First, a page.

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Edited by Michael R. Redclift and Graham Woodgate
Chapter 14: Science and the Environment in the Twenty-first Century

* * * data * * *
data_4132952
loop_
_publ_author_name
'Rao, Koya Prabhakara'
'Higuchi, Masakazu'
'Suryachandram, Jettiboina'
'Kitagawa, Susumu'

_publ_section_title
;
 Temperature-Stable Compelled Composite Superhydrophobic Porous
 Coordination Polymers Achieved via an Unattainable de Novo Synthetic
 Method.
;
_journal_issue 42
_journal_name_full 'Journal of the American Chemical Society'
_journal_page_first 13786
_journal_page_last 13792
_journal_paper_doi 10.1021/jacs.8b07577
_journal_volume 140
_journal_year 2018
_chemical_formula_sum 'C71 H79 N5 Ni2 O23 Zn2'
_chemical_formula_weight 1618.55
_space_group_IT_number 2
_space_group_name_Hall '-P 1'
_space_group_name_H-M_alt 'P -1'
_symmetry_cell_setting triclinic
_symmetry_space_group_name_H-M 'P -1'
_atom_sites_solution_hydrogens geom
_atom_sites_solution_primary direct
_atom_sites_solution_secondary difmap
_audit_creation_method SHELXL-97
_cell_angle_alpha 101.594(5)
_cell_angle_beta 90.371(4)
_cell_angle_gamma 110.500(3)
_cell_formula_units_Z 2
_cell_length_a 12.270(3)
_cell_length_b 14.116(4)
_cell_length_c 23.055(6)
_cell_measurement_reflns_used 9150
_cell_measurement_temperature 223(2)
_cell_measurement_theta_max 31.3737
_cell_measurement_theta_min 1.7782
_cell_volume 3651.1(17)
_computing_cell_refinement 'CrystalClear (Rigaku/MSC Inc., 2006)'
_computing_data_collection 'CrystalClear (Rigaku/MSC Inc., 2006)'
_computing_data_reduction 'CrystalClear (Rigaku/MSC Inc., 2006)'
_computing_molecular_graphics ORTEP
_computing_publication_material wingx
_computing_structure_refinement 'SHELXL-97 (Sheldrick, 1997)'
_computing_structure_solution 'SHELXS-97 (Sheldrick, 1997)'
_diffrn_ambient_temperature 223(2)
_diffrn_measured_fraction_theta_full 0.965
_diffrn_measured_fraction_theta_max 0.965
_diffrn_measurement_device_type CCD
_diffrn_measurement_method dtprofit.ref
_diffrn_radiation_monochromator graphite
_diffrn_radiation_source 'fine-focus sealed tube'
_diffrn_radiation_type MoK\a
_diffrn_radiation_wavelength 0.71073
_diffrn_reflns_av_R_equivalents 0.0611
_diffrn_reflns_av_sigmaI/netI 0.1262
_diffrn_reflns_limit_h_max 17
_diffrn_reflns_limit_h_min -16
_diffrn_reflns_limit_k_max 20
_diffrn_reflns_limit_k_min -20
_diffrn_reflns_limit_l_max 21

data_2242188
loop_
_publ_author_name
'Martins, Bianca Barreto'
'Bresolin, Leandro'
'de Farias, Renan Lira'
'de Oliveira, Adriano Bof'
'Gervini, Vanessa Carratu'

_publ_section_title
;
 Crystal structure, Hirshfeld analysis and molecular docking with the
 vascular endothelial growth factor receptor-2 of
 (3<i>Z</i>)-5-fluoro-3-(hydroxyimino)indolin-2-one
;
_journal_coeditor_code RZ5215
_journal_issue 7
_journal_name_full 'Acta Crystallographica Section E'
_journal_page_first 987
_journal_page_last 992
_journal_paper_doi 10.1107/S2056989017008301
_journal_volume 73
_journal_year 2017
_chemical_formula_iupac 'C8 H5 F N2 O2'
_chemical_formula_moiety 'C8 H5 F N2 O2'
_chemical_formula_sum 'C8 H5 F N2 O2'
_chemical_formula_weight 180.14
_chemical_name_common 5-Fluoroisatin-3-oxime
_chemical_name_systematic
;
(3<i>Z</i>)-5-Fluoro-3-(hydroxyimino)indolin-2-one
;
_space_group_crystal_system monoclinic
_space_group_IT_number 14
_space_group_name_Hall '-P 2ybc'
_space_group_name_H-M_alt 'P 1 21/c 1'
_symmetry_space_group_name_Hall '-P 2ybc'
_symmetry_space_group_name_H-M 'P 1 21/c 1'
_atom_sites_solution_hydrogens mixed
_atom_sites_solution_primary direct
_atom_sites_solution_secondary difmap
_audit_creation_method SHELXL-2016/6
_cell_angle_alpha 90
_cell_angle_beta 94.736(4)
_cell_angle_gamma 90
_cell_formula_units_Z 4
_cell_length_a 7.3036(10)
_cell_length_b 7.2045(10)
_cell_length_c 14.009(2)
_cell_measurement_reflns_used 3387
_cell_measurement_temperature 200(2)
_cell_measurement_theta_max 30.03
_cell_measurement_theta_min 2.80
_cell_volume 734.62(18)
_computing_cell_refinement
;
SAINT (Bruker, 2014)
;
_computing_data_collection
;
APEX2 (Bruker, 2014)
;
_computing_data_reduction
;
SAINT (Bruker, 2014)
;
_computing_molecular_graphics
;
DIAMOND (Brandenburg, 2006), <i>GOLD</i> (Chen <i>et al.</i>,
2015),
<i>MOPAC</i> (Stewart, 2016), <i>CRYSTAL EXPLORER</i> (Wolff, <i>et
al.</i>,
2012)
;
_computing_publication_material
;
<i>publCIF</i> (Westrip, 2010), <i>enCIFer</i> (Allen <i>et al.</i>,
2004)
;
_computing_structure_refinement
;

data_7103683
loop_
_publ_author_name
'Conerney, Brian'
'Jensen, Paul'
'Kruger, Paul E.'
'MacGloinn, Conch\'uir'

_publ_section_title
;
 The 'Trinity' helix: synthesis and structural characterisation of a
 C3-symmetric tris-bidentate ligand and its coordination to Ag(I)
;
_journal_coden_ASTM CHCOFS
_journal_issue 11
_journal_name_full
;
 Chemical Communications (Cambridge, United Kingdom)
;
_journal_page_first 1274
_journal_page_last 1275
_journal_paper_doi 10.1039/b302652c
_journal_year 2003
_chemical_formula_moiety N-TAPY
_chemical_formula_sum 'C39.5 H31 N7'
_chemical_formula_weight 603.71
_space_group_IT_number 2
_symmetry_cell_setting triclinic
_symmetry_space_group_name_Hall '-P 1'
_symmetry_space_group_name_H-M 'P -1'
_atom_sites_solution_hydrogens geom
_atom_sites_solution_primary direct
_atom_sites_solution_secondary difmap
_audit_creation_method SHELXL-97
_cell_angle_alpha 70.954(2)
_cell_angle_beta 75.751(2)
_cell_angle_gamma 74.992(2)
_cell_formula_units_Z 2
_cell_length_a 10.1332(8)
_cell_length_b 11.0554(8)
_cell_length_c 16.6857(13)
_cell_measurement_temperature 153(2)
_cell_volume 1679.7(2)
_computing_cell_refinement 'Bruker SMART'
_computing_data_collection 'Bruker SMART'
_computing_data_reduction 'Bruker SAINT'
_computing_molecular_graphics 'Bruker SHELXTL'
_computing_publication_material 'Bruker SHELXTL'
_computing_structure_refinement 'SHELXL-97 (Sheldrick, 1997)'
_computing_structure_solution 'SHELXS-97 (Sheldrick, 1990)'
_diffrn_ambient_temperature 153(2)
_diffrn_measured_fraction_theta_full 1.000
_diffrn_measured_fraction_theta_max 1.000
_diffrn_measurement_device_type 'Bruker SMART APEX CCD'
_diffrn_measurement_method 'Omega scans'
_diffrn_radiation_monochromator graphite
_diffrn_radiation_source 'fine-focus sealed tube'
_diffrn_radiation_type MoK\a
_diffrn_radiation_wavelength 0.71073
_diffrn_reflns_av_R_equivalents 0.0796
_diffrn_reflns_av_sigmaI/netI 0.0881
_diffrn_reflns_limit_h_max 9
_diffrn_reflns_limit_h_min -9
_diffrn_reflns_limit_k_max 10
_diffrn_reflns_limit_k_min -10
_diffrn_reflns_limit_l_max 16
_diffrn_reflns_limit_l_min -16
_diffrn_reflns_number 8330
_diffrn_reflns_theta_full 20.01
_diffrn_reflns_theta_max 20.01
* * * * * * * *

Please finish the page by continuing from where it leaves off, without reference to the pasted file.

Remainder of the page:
Steven Yearley Introduction According to Simon Caldwell of the popular right-leaning UK newspaper The Daily Mail – drawing on advance information about the pontiff’s message for the New Year’s ‘World Day of Peace’ for 2008 – the Pope ‘said that while some concerns [over climate change] may be valid it was vital that the international community based its policies on science rather than the dogma of the environmentalist movement’ (Daily Mail, 13 December 2007). Although the disinterested observer might find many aspects of Caldwell’s exegetical work on the Pope’s text rather odd,1 the most interesting point here is that The Daily Mail lauds the Pope for putting science first when thinking about climate change. Earlier in 2007, former US Vice President Al Gore had shared the Nobel Peace Prize and seen his film on global warming, An Inconvenient Truth, win two Academy Awards. If even the Pope – presumably still an enthusiast for dogma in many areas of life – thinks we should put science before dogma when it comes to the environment, and if a right-wing newspaper praises him for thinking this, while at the same time left-liberal Al Gore successfully draws the world’s attention to inconvenient facts underscored by scientific research, then there might appear to be a broad consensus about the relationship between science and the environment in the twenty-first century. But as soon as one reads further into Caldwell’s piece, one realizes that the world has not grown eerily harmonious. The dogma that The Daily Mail columnist was seeking...
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